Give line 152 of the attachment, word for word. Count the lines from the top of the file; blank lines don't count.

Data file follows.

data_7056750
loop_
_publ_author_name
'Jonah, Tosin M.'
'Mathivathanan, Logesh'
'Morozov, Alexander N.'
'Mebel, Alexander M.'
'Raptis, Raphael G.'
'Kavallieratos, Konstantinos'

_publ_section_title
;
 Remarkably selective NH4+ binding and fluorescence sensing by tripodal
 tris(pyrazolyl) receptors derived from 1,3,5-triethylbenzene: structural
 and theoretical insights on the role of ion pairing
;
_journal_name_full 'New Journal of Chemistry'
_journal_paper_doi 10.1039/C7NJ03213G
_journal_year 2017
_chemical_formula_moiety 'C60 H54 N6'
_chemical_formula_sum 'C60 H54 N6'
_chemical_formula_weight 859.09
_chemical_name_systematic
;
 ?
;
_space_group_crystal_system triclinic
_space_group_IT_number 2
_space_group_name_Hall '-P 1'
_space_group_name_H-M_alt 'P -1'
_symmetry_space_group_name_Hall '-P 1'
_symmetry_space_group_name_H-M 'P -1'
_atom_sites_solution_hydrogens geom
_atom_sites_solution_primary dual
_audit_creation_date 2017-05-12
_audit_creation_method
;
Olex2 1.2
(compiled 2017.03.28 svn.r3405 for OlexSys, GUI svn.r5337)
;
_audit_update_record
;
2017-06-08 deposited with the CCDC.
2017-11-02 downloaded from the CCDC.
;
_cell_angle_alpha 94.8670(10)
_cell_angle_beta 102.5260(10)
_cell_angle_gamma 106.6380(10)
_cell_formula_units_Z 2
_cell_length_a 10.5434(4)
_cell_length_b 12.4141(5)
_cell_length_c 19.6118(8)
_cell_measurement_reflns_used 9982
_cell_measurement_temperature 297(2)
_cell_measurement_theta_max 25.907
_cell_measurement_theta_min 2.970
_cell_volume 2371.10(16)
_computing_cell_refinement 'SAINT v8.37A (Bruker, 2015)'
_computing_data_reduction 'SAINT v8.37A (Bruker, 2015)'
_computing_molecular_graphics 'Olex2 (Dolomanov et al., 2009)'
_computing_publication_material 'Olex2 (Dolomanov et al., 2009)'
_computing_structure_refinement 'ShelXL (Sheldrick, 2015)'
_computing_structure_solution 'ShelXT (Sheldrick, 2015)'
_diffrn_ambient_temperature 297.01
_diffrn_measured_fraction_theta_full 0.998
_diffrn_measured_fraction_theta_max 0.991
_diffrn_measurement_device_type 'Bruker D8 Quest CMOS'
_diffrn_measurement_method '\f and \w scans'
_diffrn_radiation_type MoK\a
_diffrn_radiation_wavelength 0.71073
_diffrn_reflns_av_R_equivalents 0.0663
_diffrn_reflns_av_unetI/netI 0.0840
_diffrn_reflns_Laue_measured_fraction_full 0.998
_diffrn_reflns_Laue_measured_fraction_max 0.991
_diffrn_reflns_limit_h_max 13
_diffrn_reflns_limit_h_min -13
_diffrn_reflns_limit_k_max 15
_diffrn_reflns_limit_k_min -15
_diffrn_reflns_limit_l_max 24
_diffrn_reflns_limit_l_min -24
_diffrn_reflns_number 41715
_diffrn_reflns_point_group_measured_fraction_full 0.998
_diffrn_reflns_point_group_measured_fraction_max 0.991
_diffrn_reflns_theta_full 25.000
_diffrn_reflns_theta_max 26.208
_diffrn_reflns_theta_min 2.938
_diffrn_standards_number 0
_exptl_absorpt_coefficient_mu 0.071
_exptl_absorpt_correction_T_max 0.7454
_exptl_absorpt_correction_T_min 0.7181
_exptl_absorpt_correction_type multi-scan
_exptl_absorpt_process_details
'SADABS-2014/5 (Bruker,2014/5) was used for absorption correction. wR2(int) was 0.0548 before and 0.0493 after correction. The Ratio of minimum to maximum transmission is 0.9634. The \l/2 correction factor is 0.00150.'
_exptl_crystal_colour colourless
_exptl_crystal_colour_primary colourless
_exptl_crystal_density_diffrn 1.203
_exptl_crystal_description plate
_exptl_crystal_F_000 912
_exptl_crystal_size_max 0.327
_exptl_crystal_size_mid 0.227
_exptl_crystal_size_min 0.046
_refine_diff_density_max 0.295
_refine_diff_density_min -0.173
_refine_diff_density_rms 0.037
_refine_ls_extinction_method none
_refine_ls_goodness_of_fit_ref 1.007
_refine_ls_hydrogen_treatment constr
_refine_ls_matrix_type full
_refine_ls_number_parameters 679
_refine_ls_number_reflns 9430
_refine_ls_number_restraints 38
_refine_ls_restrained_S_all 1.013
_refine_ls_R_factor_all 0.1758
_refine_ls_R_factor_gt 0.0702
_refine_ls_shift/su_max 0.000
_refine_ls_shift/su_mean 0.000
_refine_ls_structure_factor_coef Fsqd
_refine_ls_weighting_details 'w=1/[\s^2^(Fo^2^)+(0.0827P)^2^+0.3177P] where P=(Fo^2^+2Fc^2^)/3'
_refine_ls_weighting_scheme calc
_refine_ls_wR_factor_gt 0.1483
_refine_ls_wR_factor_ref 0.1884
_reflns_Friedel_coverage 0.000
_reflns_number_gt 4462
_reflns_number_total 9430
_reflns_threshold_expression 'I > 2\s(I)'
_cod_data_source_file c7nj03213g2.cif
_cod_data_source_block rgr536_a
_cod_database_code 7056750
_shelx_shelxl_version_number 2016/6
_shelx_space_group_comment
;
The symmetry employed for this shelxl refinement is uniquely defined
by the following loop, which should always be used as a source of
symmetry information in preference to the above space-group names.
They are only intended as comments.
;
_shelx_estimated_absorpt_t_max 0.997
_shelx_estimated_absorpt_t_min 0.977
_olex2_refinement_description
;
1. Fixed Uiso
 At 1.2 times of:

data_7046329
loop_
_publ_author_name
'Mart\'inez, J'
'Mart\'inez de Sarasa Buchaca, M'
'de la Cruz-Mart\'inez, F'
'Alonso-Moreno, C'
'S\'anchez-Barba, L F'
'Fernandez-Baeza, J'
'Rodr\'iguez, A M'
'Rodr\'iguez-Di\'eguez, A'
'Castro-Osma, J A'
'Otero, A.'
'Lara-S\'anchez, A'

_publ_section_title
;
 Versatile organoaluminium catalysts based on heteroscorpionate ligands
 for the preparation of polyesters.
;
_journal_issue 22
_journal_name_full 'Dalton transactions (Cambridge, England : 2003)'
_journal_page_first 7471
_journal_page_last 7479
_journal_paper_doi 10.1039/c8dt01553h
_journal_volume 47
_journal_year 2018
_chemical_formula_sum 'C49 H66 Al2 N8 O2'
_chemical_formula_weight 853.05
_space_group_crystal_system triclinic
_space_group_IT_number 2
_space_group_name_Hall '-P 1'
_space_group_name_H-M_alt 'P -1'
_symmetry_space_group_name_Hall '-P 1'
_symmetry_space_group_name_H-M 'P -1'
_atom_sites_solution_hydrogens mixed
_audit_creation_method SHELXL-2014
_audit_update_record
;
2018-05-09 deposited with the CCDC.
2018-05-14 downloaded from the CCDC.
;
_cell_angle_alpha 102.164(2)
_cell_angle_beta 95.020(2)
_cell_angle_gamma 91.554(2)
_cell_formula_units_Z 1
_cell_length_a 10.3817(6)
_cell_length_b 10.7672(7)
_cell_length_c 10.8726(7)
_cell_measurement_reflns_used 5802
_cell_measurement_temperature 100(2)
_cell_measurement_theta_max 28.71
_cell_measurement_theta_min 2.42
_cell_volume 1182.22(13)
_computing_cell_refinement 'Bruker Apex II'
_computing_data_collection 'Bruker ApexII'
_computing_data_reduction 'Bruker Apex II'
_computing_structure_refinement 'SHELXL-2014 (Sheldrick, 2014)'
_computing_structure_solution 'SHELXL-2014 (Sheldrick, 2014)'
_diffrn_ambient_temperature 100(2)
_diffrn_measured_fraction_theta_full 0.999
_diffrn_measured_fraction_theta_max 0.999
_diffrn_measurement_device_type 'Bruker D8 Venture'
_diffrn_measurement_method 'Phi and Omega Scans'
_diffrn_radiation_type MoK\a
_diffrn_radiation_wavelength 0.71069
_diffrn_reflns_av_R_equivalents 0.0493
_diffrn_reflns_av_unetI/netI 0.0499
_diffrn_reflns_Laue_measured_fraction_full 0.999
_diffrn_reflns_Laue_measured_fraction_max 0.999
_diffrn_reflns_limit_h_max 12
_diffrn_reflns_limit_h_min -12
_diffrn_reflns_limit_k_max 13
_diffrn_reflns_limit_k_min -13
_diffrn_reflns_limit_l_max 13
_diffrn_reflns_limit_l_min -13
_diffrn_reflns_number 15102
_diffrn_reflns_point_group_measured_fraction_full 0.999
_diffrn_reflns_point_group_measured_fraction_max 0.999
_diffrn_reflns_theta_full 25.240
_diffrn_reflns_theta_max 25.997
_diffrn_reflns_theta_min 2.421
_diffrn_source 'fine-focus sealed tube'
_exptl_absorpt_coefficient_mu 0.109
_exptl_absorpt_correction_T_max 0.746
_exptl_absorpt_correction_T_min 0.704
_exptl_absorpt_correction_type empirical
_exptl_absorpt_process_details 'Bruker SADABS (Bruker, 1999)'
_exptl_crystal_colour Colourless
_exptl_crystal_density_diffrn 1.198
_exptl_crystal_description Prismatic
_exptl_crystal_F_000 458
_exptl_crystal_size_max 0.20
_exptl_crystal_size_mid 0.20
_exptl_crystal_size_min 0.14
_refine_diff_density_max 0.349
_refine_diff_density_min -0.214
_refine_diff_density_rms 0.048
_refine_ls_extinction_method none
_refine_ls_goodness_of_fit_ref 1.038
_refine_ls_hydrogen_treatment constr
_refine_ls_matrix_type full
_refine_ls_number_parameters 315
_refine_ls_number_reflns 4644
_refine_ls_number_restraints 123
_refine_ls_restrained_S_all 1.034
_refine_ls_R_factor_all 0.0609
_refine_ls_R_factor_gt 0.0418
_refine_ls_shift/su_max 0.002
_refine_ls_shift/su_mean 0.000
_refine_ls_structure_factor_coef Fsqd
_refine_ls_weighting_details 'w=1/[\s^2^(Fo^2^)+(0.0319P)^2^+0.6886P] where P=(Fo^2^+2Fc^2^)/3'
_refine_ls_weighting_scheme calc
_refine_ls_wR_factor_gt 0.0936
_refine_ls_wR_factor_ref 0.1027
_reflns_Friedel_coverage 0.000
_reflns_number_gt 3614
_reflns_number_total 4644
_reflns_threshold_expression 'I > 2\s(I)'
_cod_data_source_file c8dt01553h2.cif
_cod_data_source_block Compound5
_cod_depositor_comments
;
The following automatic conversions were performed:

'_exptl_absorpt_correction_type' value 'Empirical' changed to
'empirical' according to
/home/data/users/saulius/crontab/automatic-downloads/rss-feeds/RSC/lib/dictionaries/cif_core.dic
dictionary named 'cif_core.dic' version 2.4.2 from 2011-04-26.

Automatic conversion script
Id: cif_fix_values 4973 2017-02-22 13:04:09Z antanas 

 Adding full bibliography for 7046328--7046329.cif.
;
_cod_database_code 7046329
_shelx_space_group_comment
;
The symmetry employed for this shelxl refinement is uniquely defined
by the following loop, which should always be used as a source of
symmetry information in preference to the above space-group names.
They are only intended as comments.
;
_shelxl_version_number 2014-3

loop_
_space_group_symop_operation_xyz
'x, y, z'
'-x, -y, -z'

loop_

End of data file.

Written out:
'Rodr\'iguez-Di\'eguez, A'